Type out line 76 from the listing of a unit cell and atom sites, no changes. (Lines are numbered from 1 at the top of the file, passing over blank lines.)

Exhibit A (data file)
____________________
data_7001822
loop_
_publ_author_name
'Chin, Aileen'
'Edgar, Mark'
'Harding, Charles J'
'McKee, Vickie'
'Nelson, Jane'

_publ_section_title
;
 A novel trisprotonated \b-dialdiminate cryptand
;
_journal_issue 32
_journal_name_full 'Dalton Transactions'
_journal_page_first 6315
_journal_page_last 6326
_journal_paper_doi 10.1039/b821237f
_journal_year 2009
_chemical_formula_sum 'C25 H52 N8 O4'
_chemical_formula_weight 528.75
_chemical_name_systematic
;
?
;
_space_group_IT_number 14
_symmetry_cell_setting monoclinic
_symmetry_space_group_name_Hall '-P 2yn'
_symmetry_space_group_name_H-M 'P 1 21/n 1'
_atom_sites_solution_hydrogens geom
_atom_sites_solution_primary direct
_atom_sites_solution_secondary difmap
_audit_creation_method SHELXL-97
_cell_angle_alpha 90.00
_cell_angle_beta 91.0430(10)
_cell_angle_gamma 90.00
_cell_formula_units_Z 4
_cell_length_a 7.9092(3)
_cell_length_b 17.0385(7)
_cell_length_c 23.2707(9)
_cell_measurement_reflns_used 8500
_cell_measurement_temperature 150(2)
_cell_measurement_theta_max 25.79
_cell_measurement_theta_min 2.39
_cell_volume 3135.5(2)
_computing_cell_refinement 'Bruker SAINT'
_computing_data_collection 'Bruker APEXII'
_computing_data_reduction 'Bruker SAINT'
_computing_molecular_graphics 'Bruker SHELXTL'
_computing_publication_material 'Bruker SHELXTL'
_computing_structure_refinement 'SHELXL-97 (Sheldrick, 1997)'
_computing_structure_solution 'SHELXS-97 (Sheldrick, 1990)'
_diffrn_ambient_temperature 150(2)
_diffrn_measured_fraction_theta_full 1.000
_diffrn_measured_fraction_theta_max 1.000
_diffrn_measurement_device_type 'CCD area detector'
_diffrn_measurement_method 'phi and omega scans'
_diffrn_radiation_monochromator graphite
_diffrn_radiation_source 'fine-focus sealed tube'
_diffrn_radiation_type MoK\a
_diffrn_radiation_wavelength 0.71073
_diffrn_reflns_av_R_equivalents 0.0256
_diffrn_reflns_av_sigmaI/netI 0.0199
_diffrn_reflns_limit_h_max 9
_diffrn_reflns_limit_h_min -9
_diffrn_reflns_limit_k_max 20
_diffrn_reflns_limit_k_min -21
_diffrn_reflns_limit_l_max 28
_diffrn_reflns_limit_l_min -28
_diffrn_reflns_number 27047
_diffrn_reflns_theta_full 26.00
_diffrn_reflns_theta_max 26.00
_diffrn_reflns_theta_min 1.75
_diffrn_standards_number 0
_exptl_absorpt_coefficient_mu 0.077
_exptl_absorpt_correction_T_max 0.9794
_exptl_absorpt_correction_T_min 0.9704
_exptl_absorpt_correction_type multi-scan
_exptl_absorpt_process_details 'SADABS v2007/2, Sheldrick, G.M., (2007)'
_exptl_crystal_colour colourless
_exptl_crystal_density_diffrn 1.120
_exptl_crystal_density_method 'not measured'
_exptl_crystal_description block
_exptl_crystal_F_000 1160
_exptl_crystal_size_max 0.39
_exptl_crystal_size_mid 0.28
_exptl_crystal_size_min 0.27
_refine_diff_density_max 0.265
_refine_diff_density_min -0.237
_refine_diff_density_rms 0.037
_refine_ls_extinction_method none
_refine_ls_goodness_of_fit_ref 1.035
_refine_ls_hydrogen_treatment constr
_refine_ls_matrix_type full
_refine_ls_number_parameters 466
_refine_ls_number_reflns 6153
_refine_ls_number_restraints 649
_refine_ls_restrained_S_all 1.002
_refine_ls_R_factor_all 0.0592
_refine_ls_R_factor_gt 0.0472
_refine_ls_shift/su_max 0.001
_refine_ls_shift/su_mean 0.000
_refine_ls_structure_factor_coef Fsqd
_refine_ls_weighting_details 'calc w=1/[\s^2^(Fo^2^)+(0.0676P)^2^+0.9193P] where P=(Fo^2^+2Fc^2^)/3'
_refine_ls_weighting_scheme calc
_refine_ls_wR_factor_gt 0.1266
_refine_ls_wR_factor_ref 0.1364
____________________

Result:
_exptl_absorpt_correction_T_min 0.9704